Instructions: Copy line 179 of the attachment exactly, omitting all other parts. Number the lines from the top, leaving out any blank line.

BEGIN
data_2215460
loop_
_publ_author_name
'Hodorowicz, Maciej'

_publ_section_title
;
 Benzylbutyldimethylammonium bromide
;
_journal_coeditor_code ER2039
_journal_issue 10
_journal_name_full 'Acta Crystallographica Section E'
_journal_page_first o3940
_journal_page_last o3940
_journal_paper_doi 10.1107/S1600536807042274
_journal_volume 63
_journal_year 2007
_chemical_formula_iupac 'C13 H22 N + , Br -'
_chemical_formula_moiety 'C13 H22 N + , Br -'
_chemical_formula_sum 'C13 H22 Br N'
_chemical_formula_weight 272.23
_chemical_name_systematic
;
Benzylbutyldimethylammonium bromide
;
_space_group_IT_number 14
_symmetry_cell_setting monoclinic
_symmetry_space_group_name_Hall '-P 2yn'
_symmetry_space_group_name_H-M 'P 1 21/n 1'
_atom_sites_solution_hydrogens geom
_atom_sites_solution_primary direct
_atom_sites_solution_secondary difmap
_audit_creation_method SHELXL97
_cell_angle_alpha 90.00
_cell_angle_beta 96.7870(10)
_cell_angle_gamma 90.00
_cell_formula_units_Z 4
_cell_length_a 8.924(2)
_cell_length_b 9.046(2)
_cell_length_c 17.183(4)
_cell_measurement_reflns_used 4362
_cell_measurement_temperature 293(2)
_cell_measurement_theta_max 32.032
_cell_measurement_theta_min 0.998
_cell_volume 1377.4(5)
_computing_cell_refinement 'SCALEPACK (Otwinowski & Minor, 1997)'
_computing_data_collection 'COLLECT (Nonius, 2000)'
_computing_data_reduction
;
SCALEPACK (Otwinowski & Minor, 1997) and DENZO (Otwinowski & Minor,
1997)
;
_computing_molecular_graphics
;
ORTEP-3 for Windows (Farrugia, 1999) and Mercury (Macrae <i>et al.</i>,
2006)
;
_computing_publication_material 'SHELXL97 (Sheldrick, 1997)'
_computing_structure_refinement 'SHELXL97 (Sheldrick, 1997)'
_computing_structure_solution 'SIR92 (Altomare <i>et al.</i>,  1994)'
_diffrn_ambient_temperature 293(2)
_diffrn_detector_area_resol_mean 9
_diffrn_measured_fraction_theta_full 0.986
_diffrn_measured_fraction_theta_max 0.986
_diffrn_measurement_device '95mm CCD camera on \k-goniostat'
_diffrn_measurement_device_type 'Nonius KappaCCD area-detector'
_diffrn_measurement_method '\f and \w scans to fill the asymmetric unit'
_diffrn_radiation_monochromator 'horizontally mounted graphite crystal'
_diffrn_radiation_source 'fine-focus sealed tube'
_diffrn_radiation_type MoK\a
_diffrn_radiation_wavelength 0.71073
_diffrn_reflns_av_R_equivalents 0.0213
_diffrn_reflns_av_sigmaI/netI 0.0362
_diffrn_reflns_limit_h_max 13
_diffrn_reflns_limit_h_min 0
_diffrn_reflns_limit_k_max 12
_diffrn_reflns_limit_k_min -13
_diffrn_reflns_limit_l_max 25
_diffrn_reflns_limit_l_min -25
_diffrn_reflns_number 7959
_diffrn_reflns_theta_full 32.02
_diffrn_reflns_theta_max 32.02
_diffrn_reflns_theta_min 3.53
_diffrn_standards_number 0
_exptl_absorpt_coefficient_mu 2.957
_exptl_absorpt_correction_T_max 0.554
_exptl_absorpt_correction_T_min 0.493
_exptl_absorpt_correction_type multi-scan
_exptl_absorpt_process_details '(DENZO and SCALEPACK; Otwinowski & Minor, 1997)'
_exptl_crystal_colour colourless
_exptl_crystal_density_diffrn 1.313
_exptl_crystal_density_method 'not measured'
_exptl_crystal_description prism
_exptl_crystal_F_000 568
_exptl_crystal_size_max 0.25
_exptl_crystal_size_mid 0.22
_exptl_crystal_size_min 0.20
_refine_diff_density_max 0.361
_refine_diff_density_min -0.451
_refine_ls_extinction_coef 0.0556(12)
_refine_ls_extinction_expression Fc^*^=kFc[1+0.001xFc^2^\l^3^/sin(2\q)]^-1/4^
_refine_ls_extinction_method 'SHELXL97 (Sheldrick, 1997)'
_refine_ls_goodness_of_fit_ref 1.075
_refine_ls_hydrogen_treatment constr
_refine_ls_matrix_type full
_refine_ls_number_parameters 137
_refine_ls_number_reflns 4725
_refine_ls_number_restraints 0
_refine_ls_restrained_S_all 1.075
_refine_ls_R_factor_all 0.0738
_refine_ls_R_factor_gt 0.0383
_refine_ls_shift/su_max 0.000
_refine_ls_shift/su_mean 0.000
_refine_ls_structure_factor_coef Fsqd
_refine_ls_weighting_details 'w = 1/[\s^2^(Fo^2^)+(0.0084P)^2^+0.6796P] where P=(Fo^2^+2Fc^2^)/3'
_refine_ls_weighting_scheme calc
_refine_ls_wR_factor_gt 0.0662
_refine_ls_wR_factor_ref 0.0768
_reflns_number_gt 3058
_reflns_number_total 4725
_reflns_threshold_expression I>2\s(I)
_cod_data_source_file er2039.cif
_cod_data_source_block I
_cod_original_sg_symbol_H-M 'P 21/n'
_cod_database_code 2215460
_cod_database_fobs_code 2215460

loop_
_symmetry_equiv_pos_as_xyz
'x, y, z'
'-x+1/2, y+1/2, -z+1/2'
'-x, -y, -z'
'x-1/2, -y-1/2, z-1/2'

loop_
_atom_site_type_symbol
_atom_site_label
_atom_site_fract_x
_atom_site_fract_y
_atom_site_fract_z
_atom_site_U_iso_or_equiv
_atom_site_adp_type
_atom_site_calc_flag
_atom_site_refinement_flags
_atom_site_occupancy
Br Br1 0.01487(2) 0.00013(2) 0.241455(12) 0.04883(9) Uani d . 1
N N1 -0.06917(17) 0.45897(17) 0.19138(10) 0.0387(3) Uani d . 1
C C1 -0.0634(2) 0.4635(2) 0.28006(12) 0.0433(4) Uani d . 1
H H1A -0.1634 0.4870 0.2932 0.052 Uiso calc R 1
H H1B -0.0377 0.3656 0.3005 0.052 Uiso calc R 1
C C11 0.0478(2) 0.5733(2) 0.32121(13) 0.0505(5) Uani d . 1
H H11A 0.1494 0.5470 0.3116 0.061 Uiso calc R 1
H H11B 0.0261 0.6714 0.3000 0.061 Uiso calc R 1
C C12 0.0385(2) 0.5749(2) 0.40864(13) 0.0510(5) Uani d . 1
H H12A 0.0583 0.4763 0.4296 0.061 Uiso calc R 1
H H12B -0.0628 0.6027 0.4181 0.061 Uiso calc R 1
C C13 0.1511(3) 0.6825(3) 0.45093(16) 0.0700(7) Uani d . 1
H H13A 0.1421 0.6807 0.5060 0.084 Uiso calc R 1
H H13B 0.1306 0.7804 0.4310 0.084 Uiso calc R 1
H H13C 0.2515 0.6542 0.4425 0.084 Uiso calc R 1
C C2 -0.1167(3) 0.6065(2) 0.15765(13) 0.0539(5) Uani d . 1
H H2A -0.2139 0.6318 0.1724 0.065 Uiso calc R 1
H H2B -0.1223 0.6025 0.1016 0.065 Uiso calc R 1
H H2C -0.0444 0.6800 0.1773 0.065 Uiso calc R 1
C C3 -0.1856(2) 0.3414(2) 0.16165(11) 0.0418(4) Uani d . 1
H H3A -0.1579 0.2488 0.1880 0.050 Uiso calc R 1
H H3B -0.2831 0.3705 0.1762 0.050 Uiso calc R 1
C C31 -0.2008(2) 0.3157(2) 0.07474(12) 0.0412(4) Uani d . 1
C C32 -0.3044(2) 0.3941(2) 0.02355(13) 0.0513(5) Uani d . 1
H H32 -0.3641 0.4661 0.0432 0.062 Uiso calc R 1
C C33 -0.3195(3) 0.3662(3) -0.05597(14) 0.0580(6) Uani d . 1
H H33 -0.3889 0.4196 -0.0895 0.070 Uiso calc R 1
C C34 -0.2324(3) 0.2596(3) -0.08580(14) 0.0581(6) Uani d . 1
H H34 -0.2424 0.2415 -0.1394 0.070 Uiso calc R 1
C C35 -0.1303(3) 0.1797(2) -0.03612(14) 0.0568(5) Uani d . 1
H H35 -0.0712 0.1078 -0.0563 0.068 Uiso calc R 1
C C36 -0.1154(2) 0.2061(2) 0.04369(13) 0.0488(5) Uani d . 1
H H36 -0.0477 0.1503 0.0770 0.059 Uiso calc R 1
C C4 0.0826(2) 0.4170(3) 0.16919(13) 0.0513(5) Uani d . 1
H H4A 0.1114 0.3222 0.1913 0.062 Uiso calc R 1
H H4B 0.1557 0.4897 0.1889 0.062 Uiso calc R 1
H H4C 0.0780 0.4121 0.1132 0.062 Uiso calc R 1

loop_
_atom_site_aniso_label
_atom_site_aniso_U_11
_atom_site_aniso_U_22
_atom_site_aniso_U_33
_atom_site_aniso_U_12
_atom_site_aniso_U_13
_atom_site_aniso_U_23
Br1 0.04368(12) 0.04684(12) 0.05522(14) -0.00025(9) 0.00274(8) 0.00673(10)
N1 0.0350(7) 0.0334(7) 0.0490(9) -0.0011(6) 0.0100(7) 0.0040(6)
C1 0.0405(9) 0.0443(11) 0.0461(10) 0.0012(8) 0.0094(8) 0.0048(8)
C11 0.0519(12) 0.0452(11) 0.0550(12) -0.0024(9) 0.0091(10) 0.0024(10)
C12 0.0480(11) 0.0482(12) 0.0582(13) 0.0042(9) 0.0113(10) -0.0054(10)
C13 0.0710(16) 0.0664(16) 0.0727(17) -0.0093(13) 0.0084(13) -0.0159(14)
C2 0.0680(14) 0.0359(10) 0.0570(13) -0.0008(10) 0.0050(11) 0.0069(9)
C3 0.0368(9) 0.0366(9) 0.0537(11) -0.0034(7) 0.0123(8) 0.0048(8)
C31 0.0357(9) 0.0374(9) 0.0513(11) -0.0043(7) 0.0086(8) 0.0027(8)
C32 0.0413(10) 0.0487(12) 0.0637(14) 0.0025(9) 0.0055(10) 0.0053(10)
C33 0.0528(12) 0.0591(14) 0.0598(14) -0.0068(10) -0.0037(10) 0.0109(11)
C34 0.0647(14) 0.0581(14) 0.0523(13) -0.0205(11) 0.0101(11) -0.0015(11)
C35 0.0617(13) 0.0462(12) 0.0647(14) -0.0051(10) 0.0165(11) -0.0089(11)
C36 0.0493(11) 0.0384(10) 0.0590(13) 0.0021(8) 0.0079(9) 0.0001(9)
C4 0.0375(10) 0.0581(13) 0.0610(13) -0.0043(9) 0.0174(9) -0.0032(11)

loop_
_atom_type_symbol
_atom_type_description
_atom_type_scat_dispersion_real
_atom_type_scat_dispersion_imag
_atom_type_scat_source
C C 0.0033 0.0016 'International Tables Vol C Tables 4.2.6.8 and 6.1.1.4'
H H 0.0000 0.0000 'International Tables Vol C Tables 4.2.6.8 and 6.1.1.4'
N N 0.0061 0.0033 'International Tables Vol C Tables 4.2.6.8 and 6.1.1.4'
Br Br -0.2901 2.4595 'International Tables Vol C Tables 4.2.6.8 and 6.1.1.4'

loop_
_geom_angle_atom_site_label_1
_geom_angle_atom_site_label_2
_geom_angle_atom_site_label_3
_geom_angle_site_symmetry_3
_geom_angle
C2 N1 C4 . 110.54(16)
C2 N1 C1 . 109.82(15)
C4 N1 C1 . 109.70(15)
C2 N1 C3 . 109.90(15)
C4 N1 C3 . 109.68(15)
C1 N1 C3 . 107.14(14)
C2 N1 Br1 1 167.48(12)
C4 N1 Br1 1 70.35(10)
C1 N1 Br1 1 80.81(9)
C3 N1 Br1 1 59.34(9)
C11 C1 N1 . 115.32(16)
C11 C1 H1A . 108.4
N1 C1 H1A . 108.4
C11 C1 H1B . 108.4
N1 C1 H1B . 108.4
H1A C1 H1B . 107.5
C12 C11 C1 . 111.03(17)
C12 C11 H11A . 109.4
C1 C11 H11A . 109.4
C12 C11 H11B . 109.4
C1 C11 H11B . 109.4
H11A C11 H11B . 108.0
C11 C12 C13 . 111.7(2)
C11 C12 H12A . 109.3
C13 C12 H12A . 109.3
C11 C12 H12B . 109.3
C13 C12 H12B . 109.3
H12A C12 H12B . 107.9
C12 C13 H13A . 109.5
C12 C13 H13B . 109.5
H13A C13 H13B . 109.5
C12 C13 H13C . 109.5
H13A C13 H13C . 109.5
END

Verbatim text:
H H4C 0.0780 0.4121 0.1132 0.062 Uiso calc R 1